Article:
Every time it starts to feel like the zombie genre has shambled off into the past tense, a movie comes along to breathe new life into the living dead. From the claustrophobic tension of Train to Busan to the quirky humor of The Dead Don’t Die, zombie films have cast a wide net in recent years, with even family-friendly studio Disney delivering its own, musical Zombies franchise.
Justice League filmmaker Zack Snyder put his spin on the genre with a 2004 remake of Dawn of the Dead that helped transform zombies from slow, deliberate threats to twitchy, sprinting predators. He returns to that undead well with Army of the Dead, a mash-up of apocalyptic zombie horror and ensemble-driven heist tale, painted with his signature, stylized action and visual aesthetic.
In theory, Army of the Dead should be a gloriously gory good time. After an entertaining first act, however, the film quickly devolves into a mess of predictable moments, forgettable characters, and wasted potential.
Directed by Snyder from a script co-written with Shay Hatten, Army of the Dead imagines a scenario in which the city of Las Vegas has become a desolate wasteland populated by flesh-hungry monsters. Guardians of the Galaxy actor Dave Bautista plays Scott Ward, a former mercenary who agrees to venture into the deadly interior of Las Vegas in order to recover millions of dollars from a vault deep beneath a casino.
The colorful team he assembles for the mission is joined by the casino owner’s security officer (Garret Dillahunt), a corrupt border agent (Theo Rossi), and Ward’s own daughter, Kate (Ella Purnell), who forces him to take her along. As one might expect, things don’t go as planned with the mission, and a cornucopia of sinister deceptions, familial drama, unexpected threats, and inexplicably dumb decisions soon transform an otherwise smooth operation into total chaos.
In keeping with heist-film tradition, Army of the Dead doesn’t waste any time introducing its Ocean’s 11-esque ensemble.
A colorful montage of zombie-battling flashbacks early in the film not only reveal some of the team members’ specialized roles (i.e., mechanic, heavy weapons specialist, etc.), but also offer some backstory for several characters and the predicament they — and Las Vegas — find themselves in. This introductory sequence is the sort of glossy, stylized work Snyder excels at, full of gorgeous, slow-motion action and clever camera work set against a moody cover of Elvis Presley’s Viva Las Vegas.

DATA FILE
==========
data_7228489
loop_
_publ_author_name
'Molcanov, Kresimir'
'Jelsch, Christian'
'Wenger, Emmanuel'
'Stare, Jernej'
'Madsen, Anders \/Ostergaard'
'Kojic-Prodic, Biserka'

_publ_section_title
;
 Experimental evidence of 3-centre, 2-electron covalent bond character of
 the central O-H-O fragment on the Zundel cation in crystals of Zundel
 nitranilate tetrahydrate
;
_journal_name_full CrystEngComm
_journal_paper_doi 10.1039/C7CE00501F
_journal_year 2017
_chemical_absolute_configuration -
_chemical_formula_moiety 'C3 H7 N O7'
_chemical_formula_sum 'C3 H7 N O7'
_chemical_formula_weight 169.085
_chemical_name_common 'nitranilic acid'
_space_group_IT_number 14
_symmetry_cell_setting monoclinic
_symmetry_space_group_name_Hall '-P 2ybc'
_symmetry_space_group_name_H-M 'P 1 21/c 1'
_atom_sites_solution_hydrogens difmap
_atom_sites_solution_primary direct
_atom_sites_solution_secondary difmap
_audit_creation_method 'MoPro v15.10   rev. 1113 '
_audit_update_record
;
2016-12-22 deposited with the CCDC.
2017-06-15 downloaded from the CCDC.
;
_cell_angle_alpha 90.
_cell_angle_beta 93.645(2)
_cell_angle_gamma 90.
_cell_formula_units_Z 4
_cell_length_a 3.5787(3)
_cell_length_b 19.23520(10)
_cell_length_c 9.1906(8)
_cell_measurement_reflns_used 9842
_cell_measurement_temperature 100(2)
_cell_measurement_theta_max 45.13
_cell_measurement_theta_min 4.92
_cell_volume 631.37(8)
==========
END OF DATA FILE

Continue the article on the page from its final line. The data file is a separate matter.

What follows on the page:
The rest of the film’s first act continues to offer a similar showcase of Snyder’s knack for making every moment look like it belongs in a music video. Scott’s recruiting trips — another hallmark of traditional heist stories — are filtered through Snyder’s singular lens, continuing to suggest that Army of the Dead will indeed be a very different sort of zombie story.
And for about a third of the film, that’s exactly what it is.
Although Snyder puts plenty of effort into introducing each of the characters that make up Scott’s heist squad, much of what differentiates them from each other is forgotten once the story gets rolling.
We’re led to believe that many of the characters possess particular skills that make them necessary, if somewhat unconventional, teammates on such a high-stakes mission, but with the exception of eccentric safecracker Ludwig Dieter (Matthias Schweighöfer) and snarky pilot Marianne Peters (Tig Notaro), the film offers little evidence of their aptitude at being anything more than zombie fodder.
We’re led to believe actress Ana de la Reguera’s character is a gifted mechanic, for example, but we never see her engineer anything. The same goes for Omari Hardwick’s character, who’s suggested to be some sort of saw-wielding, heavy-weapons juggernaut with the mind of a philosopher, but he shows little indication of either proficiency — in body or mind — over the course of the film.
And it’s not just the hero characters that feel hollow. From the supporting players everyone recognizes as villains from the start, to the film’s monstrous alpha zombie whose superhuman attributes annoyingly change from one scene to the next, Army of the Dead is largely populated by one-dimensional clusters of character notes that read well, but are never realized on the screen.